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"there has only ever been one perfect man, the Lord Jesus, and we killed him. I only missed a putt."

Berhard Langer on the 1991 Ryder Cup

Baptists and Sport

In the 19th century Christians made a significant contribution to the development of sport in the UK. Churches formed sports teams and encouraged the playing of sport to promote "a healthy mind in a healthy body". There was also opposition to sport, often because of its association drinking and gambling and Sunday play.

Baptists were to be found in both camps. There were Baptist church teams in Mansfield in the late 19th century . Whereas in 1896 the deacons of Linanus Baptist Chapel, Treherbert in Wales threatened excommunication to anyone connected with rugby.

In 1911 FB Meyer led a successful campaign to stop a world heavyweight boxing match from taking place in London. His main concern appeared to be the brutality of it. In the end the fight was halted when the owners of Earls Court (the venue for the fight), obtained a court injunction stopping the fight from taking place. Ironically the judge who granted the injunction was a Baptist . Quite why Meyer fought so hard on this issue is unclear. It was the first and the last occasion that evangelicals were to challenge the legality of boxing in the court. It is hard not to see this as another encounter between sport and Christianity where the Christians come across with a negative attitude to sport.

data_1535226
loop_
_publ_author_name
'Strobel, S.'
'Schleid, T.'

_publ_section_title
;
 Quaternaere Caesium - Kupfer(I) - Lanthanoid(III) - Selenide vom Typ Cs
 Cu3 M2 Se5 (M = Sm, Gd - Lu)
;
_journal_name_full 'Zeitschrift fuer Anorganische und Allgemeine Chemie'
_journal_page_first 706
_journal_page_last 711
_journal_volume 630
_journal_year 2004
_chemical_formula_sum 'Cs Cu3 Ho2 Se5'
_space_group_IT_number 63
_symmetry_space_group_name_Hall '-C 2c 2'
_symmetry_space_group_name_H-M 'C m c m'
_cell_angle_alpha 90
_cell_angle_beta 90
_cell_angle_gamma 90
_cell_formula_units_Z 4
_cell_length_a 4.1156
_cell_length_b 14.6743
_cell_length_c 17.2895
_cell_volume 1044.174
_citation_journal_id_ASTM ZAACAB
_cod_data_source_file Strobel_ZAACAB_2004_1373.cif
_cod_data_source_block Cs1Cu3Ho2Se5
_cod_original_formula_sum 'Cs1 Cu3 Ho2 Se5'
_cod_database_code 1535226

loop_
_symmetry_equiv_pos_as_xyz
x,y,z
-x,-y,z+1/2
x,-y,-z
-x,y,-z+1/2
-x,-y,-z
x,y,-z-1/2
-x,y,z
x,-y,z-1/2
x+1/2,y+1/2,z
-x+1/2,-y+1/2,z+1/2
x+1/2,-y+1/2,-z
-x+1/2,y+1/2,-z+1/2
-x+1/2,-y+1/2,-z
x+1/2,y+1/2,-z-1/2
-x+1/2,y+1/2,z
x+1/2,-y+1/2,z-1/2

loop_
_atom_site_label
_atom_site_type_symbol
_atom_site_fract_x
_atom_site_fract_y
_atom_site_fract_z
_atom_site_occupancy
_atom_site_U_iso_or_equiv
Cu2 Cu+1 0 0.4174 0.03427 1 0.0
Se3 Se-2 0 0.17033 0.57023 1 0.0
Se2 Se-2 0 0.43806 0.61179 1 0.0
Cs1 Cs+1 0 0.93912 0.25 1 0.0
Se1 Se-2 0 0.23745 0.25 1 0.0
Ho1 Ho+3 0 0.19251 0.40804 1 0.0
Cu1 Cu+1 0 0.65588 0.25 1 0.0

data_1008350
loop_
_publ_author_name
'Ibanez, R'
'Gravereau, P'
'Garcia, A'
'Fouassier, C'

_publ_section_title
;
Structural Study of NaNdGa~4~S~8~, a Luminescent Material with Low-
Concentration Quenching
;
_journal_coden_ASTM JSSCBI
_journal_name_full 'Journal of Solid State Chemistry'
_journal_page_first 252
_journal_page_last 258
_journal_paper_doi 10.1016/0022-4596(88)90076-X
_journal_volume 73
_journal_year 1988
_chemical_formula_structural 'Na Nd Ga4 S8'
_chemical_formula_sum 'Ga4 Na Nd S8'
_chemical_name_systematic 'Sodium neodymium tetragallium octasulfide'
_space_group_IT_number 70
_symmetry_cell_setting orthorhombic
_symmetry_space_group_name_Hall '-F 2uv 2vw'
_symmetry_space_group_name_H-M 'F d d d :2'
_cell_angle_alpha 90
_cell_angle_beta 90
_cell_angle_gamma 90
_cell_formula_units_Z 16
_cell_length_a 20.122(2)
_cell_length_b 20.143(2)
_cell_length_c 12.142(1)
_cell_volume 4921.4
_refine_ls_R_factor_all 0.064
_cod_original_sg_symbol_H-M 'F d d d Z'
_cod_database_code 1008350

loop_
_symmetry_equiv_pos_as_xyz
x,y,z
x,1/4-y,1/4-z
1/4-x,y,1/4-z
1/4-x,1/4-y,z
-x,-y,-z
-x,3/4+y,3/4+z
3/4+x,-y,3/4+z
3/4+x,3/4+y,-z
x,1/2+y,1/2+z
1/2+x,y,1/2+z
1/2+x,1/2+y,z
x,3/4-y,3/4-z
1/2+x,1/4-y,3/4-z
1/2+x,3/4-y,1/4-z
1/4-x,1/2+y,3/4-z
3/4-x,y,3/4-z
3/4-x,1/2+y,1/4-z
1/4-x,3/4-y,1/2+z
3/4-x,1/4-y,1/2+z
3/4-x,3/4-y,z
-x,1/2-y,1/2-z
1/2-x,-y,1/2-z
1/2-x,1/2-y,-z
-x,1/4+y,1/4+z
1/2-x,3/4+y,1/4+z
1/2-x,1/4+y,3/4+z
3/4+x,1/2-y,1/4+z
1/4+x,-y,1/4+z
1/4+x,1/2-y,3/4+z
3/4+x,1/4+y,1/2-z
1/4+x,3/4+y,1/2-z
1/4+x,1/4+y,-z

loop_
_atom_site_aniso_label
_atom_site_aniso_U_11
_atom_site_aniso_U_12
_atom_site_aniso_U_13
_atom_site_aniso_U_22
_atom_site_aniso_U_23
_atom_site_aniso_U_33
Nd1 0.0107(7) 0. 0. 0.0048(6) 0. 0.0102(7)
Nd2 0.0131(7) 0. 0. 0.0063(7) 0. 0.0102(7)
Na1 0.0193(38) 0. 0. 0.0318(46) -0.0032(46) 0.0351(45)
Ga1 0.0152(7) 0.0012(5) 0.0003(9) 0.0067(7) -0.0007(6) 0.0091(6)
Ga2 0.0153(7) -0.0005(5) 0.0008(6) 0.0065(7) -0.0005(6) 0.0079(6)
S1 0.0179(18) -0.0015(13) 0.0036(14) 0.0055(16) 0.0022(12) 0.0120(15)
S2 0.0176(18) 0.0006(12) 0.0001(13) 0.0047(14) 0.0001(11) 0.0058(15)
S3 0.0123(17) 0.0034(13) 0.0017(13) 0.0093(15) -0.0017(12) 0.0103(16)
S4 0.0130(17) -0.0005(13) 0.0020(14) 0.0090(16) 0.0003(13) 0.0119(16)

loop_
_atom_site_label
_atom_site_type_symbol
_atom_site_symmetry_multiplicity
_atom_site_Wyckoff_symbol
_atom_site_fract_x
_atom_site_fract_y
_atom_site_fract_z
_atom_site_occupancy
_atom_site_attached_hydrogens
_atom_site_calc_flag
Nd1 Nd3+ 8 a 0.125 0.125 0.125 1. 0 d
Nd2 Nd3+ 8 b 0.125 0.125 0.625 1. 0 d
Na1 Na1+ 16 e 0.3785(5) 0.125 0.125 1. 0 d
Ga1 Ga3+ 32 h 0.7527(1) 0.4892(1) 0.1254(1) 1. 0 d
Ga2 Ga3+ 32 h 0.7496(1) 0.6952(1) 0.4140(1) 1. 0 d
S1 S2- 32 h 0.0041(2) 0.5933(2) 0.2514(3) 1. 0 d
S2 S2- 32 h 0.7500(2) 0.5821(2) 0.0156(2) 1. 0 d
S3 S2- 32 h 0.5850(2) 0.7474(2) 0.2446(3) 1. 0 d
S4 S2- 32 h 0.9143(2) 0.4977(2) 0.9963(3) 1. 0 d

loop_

In the late 20th century Baptists have played a prominent part in the development of sports ministry. Two Baptist ministers Rev Peter Swaffield and Rev John Boyers have served as Chaplains at Olympics and Commonwealth Games. John Boyers also founded a Sports Chaplaincy organization, SCORE, with Baptist Home Mission support has promoted sports chaplaincy in the UK and beyond. From the 1960s onwards Baptists churches have run football teams and organized sports events as a bridge to the community.

This article has been included in A Dictionary of European Baptist Life and Thought General Editor John H. Y. Briggs Milton Keynes: Paternoster, 2009.

Stuart Weir

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